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Defiant Texas state Senator Davis has overcome long odds before

By Corrie MacLaggan

AUSTIN, Texas (Reuters) - State Senator Wendy Davis, the woman whose 10-hour speech captured national attention and single-handedly slowed the Texas Republican drive to restrict abortion, has overcome long odds before in her life.

While her defiance of the mostly male Texas Republicans may ultimately fail if Governor Rick Perry calls another special session of the legislature, the gambit has propelled her to stardom in a Texas Democratic party that has not won a statewide office in two decades.

She was already considered a possible future candidate for governor before she stood in the Legislature on Tuesday to begin a talk-a-thon that stalled the abortion plan.

Her filibuster was streamed live on websites across the country, transforming her into an attractive and articulate symbol for abortion rights and women's groups fighting to limit restrictions on legal abortion in the United States.

The Texas law would ban abortion after 20 weeks pregnancy, with few exceptions, and impose a host of other restrictions.

"We always knew she's a rock star, it's just now I think the rest of the country knows it, too," said fellow Democratic state Senator Leticia Van de Putte of San Antonio.

Part of Davis' appeal is a personal story that took her from an underprivileged background and living in a trailer park with a young daughter, to the Capitol Dome in Austin.

Davis, 50, started working at age 14 to help support her single mother and by 19 was a single mother herself, according to her campaign website. She studied at a community college and went on to graduate from Texas Christian University and Harvard Law School.

During the filibuster, she spoke in personal terms of how the local Planned Parenthood clinic was her health refuge in those early years.

She served for nine years on the Fort Worth city council and was elected to the state Senate in 2008, upsetting a longtime incumbent. Despite a Republican redrawing of election lines last year, she was narrowly reelected.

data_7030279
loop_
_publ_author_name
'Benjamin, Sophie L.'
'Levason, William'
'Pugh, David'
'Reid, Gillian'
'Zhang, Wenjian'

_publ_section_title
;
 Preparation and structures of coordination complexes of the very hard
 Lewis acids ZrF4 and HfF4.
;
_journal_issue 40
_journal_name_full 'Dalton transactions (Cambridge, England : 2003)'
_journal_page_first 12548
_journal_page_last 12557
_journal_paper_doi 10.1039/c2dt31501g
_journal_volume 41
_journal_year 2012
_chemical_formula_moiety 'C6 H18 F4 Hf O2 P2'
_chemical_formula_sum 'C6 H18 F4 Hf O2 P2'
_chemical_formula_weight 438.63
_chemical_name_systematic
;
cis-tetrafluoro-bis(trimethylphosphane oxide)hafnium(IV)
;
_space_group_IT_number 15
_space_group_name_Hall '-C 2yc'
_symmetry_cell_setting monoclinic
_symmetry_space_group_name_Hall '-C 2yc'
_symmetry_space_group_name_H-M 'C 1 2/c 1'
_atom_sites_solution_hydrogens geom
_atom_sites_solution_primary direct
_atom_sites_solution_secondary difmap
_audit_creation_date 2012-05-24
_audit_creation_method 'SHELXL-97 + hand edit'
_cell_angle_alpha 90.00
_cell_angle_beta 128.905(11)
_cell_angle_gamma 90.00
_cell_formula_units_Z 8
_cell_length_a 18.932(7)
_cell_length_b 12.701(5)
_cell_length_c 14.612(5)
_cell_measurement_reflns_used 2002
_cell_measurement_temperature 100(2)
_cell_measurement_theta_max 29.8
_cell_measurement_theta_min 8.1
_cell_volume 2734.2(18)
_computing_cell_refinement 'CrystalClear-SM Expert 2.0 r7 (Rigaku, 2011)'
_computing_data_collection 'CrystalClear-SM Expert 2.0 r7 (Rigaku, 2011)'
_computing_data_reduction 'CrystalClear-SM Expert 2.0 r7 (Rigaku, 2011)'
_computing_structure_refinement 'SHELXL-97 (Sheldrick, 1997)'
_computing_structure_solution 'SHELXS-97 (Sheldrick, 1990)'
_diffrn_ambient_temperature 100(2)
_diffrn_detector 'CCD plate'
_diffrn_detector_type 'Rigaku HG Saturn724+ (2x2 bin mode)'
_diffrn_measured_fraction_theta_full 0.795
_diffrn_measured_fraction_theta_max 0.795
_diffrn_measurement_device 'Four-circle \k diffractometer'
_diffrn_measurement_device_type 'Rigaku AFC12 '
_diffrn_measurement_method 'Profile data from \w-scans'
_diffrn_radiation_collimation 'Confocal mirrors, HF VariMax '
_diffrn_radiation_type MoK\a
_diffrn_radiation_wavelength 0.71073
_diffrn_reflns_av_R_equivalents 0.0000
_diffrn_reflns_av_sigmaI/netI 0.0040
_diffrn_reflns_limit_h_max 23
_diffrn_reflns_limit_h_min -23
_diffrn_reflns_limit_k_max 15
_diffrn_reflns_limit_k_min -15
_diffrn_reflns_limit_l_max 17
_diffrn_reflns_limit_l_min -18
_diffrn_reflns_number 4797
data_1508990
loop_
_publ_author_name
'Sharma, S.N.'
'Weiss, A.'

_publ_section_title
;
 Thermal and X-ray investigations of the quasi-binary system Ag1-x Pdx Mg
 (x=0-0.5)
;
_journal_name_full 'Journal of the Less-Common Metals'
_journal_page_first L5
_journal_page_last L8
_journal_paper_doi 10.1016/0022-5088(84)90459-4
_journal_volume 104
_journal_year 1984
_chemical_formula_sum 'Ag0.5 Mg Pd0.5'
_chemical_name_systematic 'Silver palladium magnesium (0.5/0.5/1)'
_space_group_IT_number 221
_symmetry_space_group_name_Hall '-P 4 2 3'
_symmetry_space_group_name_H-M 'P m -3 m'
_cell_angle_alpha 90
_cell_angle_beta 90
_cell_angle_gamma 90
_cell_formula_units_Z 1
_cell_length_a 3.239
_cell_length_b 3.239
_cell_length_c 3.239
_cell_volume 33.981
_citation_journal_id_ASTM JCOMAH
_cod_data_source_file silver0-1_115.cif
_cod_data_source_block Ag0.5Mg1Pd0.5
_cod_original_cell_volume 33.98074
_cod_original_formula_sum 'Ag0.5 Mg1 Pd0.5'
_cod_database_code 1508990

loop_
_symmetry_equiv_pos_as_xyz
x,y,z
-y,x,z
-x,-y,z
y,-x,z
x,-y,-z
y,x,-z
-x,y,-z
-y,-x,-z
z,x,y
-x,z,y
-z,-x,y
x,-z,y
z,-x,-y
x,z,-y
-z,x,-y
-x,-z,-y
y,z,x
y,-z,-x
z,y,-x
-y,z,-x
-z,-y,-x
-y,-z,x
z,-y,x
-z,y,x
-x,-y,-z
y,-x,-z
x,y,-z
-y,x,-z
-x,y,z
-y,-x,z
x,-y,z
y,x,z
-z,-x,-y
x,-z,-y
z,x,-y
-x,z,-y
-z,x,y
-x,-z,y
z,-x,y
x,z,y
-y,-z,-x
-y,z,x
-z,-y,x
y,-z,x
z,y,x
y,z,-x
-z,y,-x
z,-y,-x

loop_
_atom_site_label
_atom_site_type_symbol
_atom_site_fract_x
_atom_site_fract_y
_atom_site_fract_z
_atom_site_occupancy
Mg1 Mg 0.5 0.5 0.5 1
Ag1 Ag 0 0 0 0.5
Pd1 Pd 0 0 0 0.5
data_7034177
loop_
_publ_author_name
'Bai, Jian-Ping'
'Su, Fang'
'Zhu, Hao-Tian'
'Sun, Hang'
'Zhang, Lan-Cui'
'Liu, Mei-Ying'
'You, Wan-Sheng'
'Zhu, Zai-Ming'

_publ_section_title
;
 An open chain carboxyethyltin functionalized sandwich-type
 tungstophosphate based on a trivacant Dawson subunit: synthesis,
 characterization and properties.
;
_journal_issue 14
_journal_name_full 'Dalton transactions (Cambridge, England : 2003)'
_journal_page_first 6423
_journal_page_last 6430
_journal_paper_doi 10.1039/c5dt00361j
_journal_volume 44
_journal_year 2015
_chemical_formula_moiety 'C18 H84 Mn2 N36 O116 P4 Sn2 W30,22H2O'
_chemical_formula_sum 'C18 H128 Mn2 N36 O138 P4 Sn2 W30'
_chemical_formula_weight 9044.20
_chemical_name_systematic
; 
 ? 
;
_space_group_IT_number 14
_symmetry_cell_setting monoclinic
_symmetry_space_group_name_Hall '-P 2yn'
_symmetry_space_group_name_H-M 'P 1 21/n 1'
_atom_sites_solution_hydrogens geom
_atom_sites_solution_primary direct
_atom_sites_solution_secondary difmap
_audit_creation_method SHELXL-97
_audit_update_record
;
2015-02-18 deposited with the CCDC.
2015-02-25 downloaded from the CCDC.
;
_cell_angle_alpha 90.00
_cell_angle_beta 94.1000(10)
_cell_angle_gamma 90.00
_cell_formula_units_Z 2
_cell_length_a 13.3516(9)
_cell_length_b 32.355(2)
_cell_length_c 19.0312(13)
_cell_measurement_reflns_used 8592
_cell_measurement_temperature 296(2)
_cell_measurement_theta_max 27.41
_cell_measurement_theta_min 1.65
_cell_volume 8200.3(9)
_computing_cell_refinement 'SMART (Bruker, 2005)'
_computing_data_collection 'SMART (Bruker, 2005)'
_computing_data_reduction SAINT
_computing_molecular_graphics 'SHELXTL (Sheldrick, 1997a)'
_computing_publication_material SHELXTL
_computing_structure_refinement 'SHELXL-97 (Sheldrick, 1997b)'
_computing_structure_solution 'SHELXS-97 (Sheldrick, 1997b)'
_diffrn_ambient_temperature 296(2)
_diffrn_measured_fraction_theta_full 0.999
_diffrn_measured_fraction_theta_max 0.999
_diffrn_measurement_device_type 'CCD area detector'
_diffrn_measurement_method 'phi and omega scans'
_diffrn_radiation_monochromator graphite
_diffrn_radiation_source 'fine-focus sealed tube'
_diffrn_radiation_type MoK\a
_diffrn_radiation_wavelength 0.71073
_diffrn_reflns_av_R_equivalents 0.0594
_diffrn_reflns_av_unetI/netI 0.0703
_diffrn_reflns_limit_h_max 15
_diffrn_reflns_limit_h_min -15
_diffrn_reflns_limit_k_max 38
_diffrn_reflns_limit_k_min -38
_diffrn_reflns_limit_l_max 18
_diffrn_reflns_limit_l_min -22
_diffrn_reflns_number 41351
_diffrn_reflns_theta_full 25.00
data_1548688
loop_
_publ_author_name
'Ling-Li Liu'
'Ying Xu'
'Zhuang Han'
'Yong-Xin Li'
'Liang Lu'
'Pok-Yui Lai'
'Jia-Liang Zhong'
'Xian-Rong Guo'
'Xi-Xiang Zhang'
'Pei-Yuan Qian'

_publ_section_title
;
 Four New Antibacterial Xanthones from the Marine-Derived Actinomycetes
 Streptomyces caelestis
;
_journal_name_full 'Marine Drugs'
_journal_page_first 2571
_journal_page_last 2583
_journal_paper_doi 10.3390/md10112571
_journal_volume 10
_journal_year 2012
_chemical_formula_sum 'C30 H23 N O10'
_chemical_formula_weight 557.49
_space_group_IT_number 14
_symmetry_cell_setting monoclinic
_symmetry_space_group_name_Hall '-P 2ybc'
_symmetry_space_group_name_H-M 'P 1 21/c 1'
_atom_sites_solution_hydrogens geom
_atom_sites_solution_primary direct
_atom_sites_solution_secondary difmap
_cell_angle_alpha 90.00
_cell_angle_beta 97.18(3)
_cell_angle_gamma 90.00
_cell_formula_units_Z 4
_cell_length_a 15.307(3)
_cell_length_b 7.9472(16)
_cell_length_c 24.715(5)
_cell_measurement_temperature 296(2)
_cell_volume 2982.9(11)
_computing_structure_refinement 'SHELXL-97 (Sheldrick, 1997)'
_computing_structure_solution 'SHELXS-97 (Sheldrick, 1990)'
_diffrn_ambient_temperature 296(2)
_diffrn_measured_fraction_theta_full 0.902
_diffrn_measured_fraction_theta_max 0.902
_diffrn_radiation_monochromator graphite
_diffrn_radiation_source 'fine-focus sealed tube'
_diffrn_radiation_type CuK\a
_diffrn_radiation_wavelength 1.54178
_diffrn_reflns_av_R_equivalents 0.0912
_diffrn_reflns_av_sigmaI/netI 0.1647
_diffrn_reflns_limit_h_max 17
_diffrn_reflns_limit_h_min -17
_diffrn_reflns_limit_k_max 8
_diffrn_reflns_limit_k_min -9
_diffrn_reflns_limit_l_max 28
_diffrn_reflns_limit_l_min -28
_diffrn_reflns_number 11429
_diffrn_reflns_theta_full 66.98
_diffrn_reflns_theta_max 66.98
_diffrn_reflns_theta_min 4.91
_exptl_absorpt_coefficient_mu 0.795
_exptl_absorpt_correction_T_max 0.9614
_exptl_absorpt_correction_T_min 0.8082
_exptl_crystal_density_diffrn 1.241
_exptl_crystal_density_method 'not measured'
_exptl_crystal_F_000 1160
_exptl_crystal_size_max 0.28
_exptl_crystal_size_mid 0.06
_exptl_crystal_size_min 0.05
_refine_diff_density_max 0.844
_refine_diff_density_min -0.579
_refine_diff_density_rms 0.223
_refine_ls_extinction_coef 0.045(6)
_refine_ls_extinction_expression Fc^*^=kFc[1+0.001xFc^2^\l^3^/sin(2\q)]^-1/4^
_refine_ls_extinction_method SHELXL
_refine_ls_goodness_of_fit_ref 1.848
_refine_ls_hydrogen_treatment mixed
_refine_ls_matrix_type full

Davis has used the filibuster to frustrate majority Republicans before, temporarily blocking approval of cuts in education funding in 2011.

A June poll from the University of Texas and the Texas Tribune showed that 58 percent of registered voters in the state had no opinion about Davis. That has almost certainly changed.

"She's definitely received a lot of attention over the past 24 hours, just really an unimaginable amount," said Austin-based Republican consultant Matt Mackowiak. "That translates into an ability to raise money and an online army that no Democrat in Texas had 24 hours ago."

With a rising Hispanic population, Democrats in the nation's second most populous state hope they can eventually turn Texas a shade of Democratic blue.

But Mackowiak doubts Davis could win a statewide office in Texas in 2014, because he said a successful statewide Democrat would need to be more moderate and business-friendly.

Perry, the longest serving governor in the nation, is expected to announce soon whether he will seek reelection.

"In the heat of the moment right now, certainly there are a lot of people that just want her to call a press conference and declare her candidacy for the governorship," said James Henson, director of the Texas Politics Project at the University of Texas. "But I think it will take more careful consideration than that."

(Reporting By Corrie MacLaggan; Editing by Greg McCune and Chris Reese)

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